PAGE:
November 01, 2010
An Expanding World of Opportunity
by Michael Rice
Click here to order the Direct Selling News issue in which this article appeared.
More and more U.S.-based direct selling companies are looking abroad to capture the growing demand for new products and career opportunities. Regional markets in Eastern Europe, Latin America and Asia are leading the industry in growth of salesforce and revenue. But this is no zero-sum game: Success abroad does not have to come at the expense of success in the domestic market. In fact, it is quite the opposite. Direct sellers are finding that their expansion into global markets only helps further promote business at home. The excitement being generated in foreign markets fuels enthusiasm for the U.S. business and resonates throughout a corporation’s global salesforce, strengthening brand recognition and motivating distributors. And it’s not just financial gain that makes global expansion attractive. It is the satisfaction that comes with being part of an industry that provides empowerment and opportunity to people who may otherwise have none. Direct selling is a catalyst for self-esteem, personal freedom and—some even say—democracy.
Steady Sales at Home, Strong Growth Abroad
Make no mistake: The United States remains the world leader in direct selling sales volume and salesforce size. Forty-four of the top direct selling companies are based in the United States, and statistics reported by the Direct Selling Association (DSA) for 2009 show the industry bringing in $28.33 billion with a salesforce of more than 16.1 million consultants.
But while these figures represent a 6.6 percent increase in the overall domestic salesforce over the prior year (an all-time high), they also reflect a 4.3 percent drop in sales. The bottom line is that while direct selling overall fared better than the retail sector, where overall sales were down 7.3 percent, this performance continued the sluggishness of the previous year.
Even though the direct selling workforce increased, overall sales in the industry decreased. Unemployment rates inspired people to look for new ways to earn extra cash or to go into business for themselves, but the state of the overall economy took a toll on consumer spending. It is a domestic situation that is described by some as “challenging.” But there is optimism for the future.
“I think it’s tough in the U.S. right now,” says Neil Offen, President and CEO of the DSA. “But, we’ll come out of the recession, our sales will improve much faster than retailers, and we will have a more successful run. We may be a leading indicator heading into a recession and heading out.”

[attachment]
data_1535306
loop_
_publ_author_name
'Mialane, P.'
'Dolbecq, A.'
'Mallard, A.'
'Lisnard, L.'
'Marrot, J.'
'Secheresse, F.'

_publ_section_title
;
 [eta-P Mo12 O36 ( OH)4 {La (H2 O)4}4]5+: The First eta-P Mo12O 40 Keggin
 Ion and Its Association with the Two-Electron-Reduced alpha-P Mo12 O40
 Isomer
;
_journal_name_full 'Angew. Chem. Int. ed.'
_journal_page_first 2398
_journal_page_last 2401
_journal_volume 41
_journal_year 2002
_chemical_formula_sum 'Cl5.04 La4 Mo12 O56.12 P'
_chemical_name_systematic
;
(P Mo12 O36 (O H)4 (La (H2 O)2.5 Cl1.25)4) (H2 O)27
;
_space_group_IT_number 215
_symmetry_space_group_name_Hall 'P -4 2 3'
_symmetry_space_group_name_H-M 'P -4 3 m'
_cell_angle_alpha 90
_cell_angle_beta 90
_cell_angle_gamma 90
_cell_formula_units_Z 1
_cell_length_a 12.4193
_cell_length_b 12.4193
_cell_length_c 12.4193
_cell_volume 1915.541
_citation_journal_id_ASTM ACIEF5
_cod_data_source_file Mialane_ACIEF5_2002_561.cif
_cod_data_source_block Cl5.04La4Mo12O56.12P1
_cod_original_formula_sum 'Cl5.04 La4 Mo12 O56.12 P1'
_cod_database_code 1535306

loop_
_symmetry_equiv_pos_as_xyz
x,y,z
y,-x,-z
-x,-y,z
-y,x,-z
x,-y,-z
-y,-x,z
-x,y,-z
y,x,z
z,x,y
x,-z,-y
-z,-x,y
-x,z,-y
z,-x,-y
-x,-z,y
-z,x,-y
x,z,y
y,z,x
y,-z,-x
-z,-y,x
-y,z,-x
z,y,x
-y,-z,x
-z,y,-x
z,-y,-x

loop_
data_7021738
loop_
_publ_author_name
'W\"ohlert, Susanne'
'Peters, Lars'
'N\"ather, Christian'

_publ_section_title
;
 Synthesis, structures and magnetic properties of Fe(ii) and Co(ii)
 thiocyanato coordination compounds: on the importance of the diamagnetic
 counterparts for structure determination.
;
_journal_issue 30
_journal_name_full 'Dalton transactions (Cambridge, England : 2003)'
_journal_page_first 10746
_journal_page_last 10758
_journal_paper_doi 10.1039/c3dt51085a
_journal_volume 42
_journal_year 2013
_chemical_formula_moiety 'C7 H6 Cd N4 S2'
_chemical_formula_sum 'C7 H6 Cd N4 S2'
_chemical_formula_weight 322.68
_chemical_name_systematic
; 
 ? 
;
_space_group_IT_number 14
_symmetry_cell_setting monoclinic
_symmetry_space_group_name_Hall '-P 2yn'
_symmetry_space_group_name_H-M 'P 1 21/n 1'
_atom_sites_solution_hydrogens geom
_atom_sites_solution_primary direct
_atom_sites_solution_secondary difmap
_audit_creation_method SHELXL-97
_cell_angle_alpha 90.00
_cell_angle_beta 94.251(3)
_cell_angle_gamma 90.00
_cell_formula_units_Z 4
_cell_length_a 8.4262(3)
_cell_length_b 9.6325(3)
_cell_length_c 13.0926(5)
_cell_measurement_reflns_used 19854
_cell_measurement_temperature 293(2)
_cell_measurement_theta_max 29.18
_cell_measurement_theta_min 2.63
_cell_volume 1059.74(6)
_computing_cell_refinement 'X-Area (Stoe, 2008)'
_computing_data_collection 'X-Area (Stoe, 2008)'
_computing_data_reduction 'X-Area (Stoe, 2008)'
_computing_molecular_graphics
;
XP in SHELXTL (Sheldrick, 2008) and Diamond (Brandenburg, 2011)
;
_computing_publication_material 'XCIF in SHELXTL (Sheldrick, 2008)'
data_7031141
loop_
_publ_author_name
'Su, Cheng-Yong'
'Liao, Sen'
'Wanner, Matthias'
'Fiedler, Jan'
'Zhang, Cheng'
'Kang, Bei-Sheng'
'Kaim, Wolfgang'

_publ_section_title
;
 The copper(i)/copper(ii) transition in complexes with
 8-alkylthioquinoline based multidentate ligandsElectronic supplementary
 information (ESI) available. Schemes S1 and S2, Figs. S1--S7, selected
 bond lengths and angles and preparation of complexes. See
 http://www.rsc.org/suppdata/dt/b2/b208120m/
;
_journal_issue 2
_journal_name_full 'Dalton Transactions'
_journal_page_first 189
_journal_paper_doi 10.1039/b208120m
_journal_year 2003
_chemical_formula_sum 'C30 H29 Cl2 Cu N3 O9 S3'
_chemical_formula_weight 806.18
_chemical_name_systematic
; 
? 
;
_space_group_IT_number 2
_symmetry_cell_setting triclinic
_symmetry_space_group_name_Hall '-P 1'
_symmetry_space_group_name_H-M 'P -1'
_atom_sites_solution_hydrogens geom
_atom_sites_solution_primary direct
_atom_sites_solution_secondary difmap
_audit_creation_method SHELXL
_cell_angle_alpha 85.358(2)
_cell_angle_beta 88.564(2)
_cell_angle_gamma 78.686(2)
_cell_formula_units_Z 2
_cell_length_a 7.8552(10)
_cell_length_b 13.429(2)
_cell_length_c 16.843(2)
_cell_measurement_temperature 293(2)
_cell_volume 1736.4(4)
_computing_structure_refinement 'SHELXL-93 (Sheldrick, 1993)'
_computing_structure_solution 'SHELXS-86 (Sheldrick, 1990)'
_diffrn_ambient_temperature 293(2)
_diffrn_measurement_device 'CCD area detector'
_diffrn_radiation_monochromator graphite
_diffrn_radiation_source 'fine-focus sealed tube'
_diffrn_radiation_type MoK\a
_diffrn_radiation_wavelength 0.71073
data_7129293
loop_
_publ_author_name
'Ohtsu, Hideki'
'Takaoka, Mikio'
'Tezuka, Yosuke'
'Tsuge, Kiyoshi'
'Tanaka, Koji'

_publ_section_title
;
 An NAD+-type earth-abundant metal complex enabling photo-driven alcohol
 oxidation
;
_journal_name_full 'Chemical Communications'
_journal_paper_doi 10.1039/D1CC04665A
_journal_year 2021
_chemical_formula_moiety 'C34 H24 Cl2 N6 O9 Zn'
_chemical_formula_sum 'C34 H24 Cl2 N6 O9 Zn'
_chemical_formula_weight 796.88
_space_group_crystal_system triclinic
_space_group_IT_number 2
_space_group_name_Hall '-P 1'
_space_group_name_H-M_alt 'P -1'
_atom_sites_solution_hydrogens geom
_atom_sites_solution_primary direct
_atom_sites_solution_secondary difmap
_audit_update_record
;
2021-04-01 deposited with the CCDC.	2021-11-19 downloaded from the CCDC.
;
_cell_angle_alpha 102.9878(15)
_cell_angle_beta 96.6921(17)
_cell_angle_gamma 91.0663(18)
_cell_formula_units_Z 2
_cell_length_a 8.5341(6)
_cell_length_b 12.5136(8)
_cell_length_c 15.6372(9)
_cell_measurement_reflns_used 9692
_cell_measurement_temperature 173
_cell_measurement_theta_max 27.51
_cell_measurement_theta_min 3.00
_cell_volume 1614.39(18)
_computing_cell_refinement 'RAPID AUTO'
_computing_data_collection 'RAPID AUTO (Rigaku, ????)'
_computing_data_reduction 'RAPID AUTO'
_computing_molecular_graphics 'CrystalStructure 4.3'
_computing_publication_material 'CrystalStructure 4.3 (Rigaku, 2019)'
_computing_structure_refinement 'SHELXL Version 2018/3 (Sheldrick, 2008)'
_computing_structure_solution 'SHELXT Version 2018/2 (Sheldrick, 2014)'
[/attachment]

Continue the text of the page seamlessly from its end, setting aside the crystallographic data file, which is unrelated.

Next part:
“We may be a leading indicator heading into a recession and heading out.”—Neil Offen, President and CEO, Direct Selling Association
While the United States is experiencing a spate of sluggishness, other markets abroad are red hot. From Latin American markets like Colombia, Peru and Brazil, to Asian markets like Taiwan, Malaysia, South Korea and the Philippines, and former Soviet Bloc nations of Eastern Europe, direct sellers are seeing great promise. Sales are taking off in markets with a growing middle-class population who crave more variety, higher-quality products and an opportunity to take part in a multibillion-dollar industry.
Jack Crowley is a former direct selling executive whose experience includes starting and developing numerous international businesses. He now assists companies that want to expand internationally through the Crowley Collaborative Group. He says the United States is still top dog when it comes to direct selling. But the momentum building abroad cannot be ignored.
“No single regional market can beat out the U.S.,” says Crowley. “But when grouped together, they are a force to be reckoned with. Latin America, Eastern Europe, Asia… these are regions that are very exciting to the industry right now.”
Vemma, based in Scottsdale, Ariz., says it is experiencing substantial growth in Europe as direct selling gains more credibility there as a viable secondary source of income.
“We are seeing double-digit growth in Europe, year over year,” says BK Boreyko, Founder and CEO of Vemma. “There is a younger generation of Europeans who are open to trying new nontraditional income opportunities. We have also found our social media channel resonating with this younger audience.”